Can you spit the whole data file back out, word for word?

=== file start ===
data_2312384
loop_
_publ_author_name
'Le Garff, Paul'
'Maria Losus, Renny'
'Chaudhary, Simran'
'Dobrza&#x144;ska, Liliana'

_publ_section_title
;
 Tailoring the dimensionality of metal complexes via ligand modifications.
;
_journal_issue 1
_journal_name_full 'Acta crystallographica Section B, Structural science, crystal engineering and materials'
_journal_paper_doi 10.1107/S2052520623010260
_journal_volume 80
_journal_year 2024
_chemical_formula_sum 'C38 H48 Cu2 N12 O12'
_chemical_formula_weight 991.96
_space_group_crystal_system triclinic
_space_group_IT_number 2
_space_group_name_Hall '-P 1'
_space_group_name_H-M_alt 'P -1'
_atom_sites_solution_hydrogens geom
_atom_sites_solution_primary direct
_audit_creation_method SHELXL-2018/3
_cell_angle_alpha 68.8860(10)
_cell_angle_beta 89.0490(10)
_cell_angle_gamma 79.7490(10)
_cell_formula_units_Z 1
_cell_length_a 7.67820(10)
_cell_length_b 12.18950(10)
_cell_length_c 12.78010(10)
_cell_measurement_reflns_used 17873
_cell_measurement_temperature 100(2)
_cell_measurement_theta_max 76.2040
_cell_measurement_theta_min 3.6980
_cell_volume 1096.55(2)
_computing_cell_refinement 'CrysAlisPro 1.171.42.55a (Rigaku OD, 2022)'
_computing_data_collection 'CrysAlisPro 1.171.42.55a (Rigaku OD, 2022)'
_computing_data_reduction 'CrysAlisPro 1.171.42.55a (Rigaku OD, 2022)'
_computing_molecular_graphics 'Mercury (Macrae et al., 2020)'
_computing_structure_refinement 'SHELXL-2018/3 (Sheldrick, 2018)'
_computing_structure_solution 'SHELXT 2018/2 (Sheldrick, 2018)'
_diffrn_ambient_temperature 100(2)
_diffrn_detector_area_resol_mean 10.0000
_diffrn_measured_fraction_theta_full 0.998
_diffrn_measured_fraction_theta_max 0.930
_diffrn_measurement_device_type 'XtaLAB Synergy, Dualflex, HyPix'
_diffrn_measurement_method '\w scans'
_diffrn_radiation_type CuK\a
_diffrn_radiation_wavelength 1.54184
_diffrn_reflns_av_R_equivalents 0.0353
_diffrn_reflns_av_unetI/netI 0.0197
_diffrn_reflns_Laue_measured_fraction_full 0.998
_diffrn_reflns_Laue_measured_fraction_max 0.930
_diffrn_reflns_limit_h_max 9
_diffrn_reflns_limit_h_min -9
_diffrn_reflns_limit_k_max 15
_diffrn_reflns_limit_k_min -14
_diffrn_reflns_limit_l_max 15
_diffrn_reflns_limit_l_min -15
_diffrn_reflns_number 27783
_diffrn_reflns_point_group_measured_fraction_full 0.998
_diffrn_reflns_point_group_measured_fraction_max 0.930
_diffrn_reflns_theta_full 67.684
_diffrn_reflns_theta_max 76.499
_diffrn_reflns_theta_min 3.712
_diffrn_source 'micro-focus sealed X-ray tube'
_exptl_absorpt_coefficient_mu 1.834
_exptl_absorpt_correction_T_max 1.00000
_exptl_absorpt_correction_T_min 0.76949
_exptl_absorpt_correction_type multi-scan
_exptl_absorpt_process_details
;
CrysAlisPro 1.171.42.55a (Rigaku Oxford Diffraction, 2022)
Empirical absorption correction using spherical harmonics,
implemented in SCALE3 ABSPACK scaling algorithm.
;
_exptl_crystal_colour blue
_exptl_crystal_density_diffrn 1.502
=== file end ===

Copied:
data_2312384
loop_
_publ_author_name
'Le Garff, Paul'
'Maria Losus, Renny'
'Chaudhary, Simran'
'Dobrza&#x144;ska, Liliana'

_publ_section_title
;
 Tailoring the dimensionality of metal complexes via ligand modifications.
;
_journal_issue 1
_journal_name_full 'Acta crystallographica Section B, Structural science, crystal engineering and materials'
_journal_paper_doi 10.1107/S2052520623010260
_journal_volume 80
_journal_year 2024
_chemical_formula_sum 'C38 H48 Cu2 N12 O12'
_chemical_formula_weight 991.96
_space_group_crystal_system triclinic
_space_group_IT_number 2
_space_group_name_Hall '-P 1'
_space_group_name_H-M_alt 'P -1'
_atom_sites_solution_hydrogens geom
_atom_sites_solution_primary direct
_audit_creation_method SHELXL-2018/3
_cell_angle_alpha 68.8860(10)
_cell_angle_beta 89.0490(10)
_cell_angle_gamma 79.7490(10)
_cell_formula_units_Z 1
_cell_length_a 7.67820(10)
_cell_length_b 12.18950(10)
_cell_length_c 12.78010(10)
_cell_measurement_reflns_used 17873
_cell_measurement_temperature 100(2)
_cell_measurement_theta_max 76.2040
_cell_measurement_theta_min 3.6980
_cell_volume 1096.55(2)
_computing_cell_refinement 'CrysAlisPro 1.171.42.55a (Rigaku OD, 2022)'
_computing_data_collection 'CrysAlisPro 1.171.42.55a (Rigaku OD, 2022)'
_computing_data_reduction 'CrysAlisPro 1.171.42.55a (Rigaku OD, 2022)'
_computing_molecular_graphics 'Mercury (Macrae et al., 2020)'
_computing_structure_refinement 'SHELXL-2018/3 (Sheldrick, 2018)'
_computing_structure_solution 'SHELXT 2018/2 (Sheldrick, 2018)'
_diffrn_ambient_temperature 100(2)
_diffrn_detector_area_resol_mean 10.0000
_diffrn_measured_fraction_theta_full 0.998
_diffrn_measured_fraction_theta_max 0.930
_diffrn_measurement_device_type 'XtaLAB Synergy, Dualflex, HyPix'
_diffrn_measurement_method '\w scans'
_diffrn_radiation_type CuK\a
_diffrn_radiation_wavelength 1.54184
_diffrn_reflns_av_R_equivalents 0.0353
_diffrn_reflns_av_unetI/netI 0.0197
_diffrn_reflns_Laue_measured_fraction_full 0.998
_diffrn_reflns_Laue_measured_fraction_max 0.930
_diffrn_reflns_limit_h_max 9
_diffrn_reflns_limit_h_min -9
_diffrn_reflns_limit_k_max 15
_diffrn_reflns_limit_k_min -14
_diffrn_reflns_limit_l_max 15
_diffrn_reflns_limit_l_min -15
_diffrn_reflns_number 27783
_diffrn_reflns_point_group_measured_fraction_full 0.998
_diffrn_reflns_point_group_measured_fraction_max 0.930
_diffrn_reflns_theta_full 67.684
_diffrn_reflns_theta_max 76.499
_diffrn_reflns_theta_min 3.712
_diffrn_source 'micro-focus sealed X-ray tube'
_exptl_absorpt_coefficient_mu 1.834
_exptl_absorpt_correction_T_max 1.00000
_exptl_absorpt_correction_T_min 0.76949
_exptl_absorpt_correction_type multi-scan
_exptl_absorpt_process_details
;
CrysAlisPro 1.171.42.55a (Rigaku Oxford Diffraction, 2022)
Empirical absorption correction using spherical harmonics,
implemented in SCALE3 ABSPACK scaling algorithm.
;
_exptl_crystal_colour blue
_exptl_crystal_density_diffrn 1.502